Inspiring Older Readers
An Answer For The Waffle Waitress
The peerless American stand-up comedian Bill Hicks used to perform a routine in which he reports an encounter with a waitress in a diner he found himself in. The sketch goes something like this:
“I was in Nashville, Tennessee last year. After the show I went to a Waffle House. I'm not proud of it, I was hungry. And I'm alone, I'm eating and I'm reading a book, right? Waitress walks over to me: 'Hey, whatcha readin' for?' Isn't that the weirdest fuckin' question you've ever heard? Not what am I reading, but what am I reading FOR? Well, goddamnit, ya stumped me! Why do I read? Well . . . hmmm...I dunno...I guess I read for a lot of reasons and the main one is so I don't end up being a fuckin' waffle waitress.”
I was listening to it again the other day and it made me think about the question at the heart of this vignette - why do I read? In some ways it seems like a stupid question because we've surely rehearsed the reasons many times: there's Hicks' notion that we read to improve our minds so we can do more fulfilling and valuable jobs; we read for entertainment; for building empathy; for ordering and shaping our lives, understanding our past and our future.
I have personally always believed that reading is a survival skill - that reading comes to our aid when we are at our extremes of emotion, literally in life and death situations. Our reading becomes, as T.S.Eliot would have it, fragments shored against our ruin. I have no absolute proof for this but, for me at least, it's something I can relate to at an emotional and even experiential level. As I have grown older and I have increasingly had to come to terms with the tragedies and deaths of those close to me - and have to start contemplating my own mortality - I increasingly feel it is the books I have read and the collective wisdom they represent that is the most real and tangible thing I have to rely on.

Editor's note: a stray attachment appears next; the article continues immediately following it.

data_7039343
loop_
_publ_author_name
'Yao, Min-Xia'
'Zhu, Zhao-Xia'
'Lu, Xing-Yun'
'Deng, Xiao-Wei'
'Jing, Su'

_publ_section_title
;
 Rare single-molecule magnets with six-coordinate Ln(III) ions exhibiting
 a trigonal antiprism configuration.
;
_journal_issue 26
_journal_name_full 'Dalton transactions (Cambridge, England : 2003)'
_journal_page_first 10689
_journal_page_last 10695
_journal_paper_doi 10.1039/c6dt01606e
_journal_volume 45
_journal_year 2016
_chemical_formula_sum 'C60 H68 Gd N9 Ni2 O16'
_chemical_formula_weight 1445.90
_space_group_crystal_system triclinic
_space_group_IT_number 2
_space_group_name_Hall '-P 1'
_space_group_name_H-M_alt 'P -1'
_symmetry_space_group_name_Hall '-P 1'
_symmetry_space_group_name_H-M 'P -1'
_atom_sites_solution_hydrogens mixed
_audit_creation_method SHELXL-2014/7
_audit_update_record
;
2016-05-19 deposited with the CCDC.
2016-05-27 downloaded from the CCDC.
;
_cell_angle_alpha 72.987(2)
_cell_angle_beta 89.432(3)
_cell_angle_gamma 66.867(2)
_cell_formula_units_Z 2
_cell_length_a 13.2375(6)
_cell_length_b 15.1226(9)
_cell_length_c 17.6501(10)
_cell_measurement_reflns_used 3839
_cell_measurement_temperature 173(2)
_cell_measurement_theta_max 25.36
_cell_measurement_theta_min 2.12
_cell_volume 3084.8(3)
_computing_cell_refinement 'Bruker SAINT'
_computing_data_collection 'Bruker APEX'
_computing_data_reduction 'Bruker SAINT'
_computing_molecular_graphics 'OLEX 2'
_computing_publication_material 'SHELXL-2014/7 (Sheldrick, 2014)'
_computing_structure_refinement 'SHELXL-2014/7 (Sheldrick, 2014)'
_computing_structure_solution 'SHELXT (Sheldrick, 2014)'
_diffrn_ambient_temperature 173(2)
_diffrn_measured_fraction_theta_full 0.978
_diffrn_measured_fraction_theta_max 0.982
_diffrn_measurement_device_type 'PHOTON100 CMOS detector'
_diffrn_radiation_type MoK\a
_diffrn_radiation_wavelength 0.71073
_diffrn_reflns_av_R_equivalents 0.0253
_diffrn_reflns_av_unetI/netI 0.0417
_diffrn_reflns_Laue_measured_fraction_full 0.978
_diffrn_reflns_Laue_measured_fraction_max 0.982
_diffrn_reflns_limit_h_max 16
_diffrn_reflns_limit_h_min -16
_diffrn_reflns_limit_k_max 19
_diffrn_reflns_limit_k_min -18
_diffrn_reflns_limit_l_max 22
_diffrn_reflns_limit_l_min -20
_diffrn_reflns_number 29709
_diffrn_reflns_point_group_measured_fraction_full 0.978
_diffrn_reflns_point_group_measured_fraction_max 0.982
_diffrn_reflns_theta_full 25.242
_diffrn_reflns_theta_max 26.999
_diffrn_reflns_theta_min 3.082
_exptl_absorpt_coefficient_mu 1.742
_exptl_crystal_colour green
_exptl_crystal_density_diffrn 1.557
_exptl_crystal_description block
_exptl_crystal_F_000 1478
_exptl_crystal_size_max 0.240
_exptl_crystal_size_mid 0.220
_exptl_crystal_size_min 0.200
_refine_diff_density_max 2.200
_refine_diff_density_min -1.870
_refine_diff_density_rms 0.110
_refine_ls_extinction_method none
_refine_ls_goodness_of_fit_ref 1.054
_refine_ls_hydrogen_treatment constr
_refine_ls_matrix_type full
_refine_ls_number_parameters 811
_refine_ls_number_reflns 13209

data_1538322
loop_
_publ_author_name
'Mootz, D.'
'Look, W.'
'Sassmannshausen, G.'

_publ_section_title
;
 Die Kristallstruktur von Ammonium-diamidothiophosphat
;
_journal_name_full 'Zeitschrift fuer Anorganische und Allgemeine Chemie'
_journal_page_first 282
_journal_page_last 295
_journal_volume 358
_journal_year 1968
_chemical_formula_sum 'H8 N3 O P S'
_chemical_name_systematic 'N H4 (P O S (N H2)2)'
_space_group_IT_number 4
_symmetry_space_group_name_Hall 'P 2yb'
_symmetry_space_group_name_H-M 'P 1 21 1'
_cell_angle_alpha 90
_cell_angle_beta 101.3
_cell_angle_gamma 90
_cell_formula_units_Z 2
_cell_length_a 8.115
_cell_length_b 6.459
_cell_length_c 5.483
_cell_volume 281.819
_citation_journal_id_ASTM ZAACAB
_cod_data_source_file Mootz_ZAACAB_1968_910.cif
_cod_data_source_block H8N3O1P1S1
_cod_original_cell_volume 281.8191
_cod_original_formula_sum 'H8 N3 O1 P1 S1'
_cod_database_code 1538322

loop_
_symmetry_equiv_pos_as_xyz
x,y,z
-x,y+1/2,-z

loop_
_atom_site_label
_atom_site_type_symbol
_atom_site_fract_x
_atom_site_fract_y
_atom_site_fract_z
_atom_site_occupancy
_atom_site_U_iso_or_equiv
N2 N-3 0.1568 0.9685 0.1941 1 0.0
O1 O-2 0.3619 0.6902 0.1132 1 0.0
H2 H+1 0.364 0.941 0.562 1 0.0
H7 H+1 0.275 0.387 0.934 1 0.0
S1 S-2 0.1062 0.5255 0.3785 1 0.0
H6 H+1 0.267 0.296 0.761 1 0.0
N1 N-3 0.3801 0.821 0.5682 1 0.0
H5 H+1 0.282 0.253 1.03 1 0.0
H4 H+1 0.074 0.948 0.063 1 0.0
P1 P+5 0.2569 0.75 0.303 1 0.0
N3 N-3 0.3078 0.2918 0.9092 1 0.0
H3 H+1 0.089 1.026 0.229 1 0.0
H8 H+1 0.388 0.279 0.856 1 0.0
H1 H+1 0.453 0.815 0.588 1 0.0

But, does this really answer the question? Well, yes and no. In many ways all of these reasons for reading are true but somehow not the whole answer. What the Bill Hicks piece made me realise is that there is something even more important than any of these essentially instrumental reasons for reading. I think the truth is that I read because I can no longer imagine not reading. Reading has become me in a way that is no longer optional or negotiable - to deprive me of reading would be a calculated torture, a cruel and unusual punishment. Deprivation of my reading would, in my view, now constitute a breach of my fundamental human rights.
I am in the process of reading all the time. The end of one book is simply the opportunity to start another. The act of joint creation - co-production - with the author of the books I read is vital to the creation of my whole life narrative and how I explain myself and my existence. It could be argued that the boundary line between me and the books I read is essentially permeable and where I start and end and where the stories of my life start and end have become impossible to disentangle.
So maybe that simple question asked by a waitress in a diner in Nashville wasn't so dumb. It's a question that goes to the heart of human identity and purpose and one which is much harder to answer than just being able to list what I'm reading at any given moment. Without realising it the waffle waitress posed an existential question that we spend most of our life trying to answer – what is the purpose of anything we do? Reading has given me an answer of sorts but whether that answer means anything to anyone else will always be open to question.